Expectations Rise for EC Summit
Spanish premier's tour shows that, with exception of Britain, members back common policies. EUROPEAN COMMUNITY
SPANISH Prime Minister Felipe Gonz'alez M'arquez has found reason for hoping the European Community summit he hosts in Madrid next Monday will result in steps forward in the 32-year-old process of European integration. The increasing isolation of British Prime Minister Margaret Thatcher has raised expectations of reaching an agreement at the European Council meeting in Madrid June 26 and 27. Her Conservative Party suffered major losses in elections to the European Parliament last week.
The success of the summit is very important to Mr. Gonz'alez, who led his party to power six-and-a-half years ago, when he was only 40, and has since shown signs of aiming for the role of European statesman. Spain has held the EC presidency for the past six months.
On Tuesday, a day after returning from a whirlwind tour of the other 11 EC capitals, Gonz'alez was reported to have expressed confidence about moving forward on a coordinated community-wide economic and social policy, despite British reluctance.
Gonz'alez told former French President Val'ery Giscard D'Estaing that he expected an accord on the key issue of the European Monetary System (EMS), although the EC's ``social charter'' on workers' rights might have to wait until the next summit in Paris this December.
The monetary system fixes exchange rates among the various EC currencies, providing a measure of stability that facilitates intra-community transactions.
A report issued by EC President Jacques Delors calls for all 12 EC members to join the EMS by July 1990, as a preliminary step toward a common EC central bank and a single European currency.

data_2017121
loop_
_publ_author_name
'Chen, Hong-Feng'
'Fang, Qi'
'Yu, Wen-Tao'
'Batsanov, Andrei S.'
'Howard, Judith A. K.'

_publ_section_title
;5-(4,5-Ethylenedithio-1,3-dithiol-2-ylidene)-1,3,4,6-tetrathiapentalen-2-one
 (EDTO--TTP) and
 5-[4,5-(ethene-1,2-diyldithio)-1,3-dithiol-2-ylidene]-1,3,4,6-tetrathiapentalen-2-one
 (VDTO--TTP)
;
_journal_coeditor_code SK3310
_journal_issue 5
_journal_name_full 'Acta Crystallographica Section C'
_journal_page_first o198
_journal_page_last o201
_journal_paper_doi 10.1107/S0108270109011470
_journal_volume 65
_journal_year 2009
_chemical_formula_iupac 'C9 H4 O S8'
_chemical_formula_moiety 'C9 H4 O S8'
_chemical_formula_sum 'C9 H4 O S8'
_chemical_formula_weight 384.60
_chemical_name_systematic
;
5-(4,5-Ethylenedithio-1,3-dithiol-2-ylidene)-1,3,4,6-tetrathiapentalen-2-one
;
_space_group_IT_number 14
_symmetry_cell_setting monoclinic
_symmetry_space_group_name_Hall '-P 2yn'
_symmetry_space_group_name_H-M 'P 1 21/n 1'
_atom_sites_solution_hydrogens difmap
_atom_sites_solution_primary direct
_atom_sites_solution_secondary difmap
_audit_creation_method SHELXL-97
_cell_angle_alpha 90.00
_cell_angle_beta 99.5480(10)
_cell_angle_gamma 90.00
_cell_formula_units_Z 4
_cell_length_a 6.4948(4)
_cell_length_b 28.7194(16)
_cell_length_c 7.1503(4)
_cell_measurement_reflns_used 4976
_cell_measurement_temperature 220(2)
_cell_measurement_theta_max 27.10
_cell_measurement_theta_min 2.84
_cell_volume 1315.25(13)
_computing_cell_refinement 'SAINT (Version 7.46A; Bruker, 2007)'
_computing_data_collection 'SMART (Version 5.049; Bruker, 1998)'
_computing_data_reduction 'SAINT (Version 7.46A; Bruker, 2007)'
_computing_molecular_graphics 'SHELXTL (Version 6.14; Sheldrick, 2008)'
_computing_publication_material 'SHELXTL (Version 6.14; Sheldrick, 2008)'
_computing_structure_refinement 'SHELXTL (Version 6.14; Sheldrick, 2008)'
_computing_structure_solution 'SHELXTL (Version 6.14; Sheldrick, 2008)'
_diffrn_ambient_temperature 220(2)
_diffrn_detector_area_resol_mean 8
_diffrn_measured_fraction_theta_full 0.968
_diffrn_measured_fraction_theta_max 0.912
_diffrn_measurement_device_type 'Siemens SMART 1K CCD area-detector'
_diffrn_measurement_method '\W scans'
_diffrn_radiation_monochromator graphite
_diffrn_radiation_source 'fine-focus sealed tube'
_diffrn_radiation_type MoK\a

Gonz'alez unexpectedly made Spain the ninth member of the EMS a week ago Friday, in a move seen as putting increased pressure on Britain at the summit. The sudden commitment to a common European economic policy was the more remarkable for having come only 3 years after Spain joined the EC. Britain joined in 1973.
British Conservative Party member Anthony Mayer promptly commented that ``while the advanced countries move ahead, Britain remains behind with Greece and Portugal,'' the only other EC countries that have not yet entered the EMS.
A Gallup poll commissioned by the EC and issued a week ago Friday showed that 93 percent of British businessmen believe that Britain should join the EMS.
On Monday, when Gonz'alez met with Mrs. Thatcher in London, election results showed Thatcher's Conservative Party had been beaten resoundingly by the opposition Labor Party. While the Tories lost 13 of their 45 seats to the Labour Party, Gonz'alez's Socialists held on to all but one of their 28 seats in the Strasbourg-based European Parliament
British Conservative members of the European Parliament did not hesitate to ascribe the loss to the anti-EC campaign conducted by their prime minister, who persistently attacked the ``Brussels bureaucracy'' and dismissed the social charter as ``Marxist.''
Thatcher accepts the EMS in principle, while maintaining that the moment is not yet right for Britain to join. But she rejects the next two steps prescribed in the Delors report - a European central bank and a common currency.
``The ability to carry out an independent monetary, economic, and financial policy,'' she said last week, ``lies at the heart of what constitutes a sovereign state.
Nevertheless, she is faced with a mounting rebellion within her own party as well as pressure from France and West Germany, among other EC members, to allow the process of economic integration to go forward.
Only Danish Prime Minister Poul Schl"uter seems to share her reservations about the Delors report recommendations on economic policy.
On the issue of what has been termed the EC's ``social space,'' on the other hand, there is less consensus. Mr. Delors was reported Wednesday to have advised against pressing the issue in Madrid.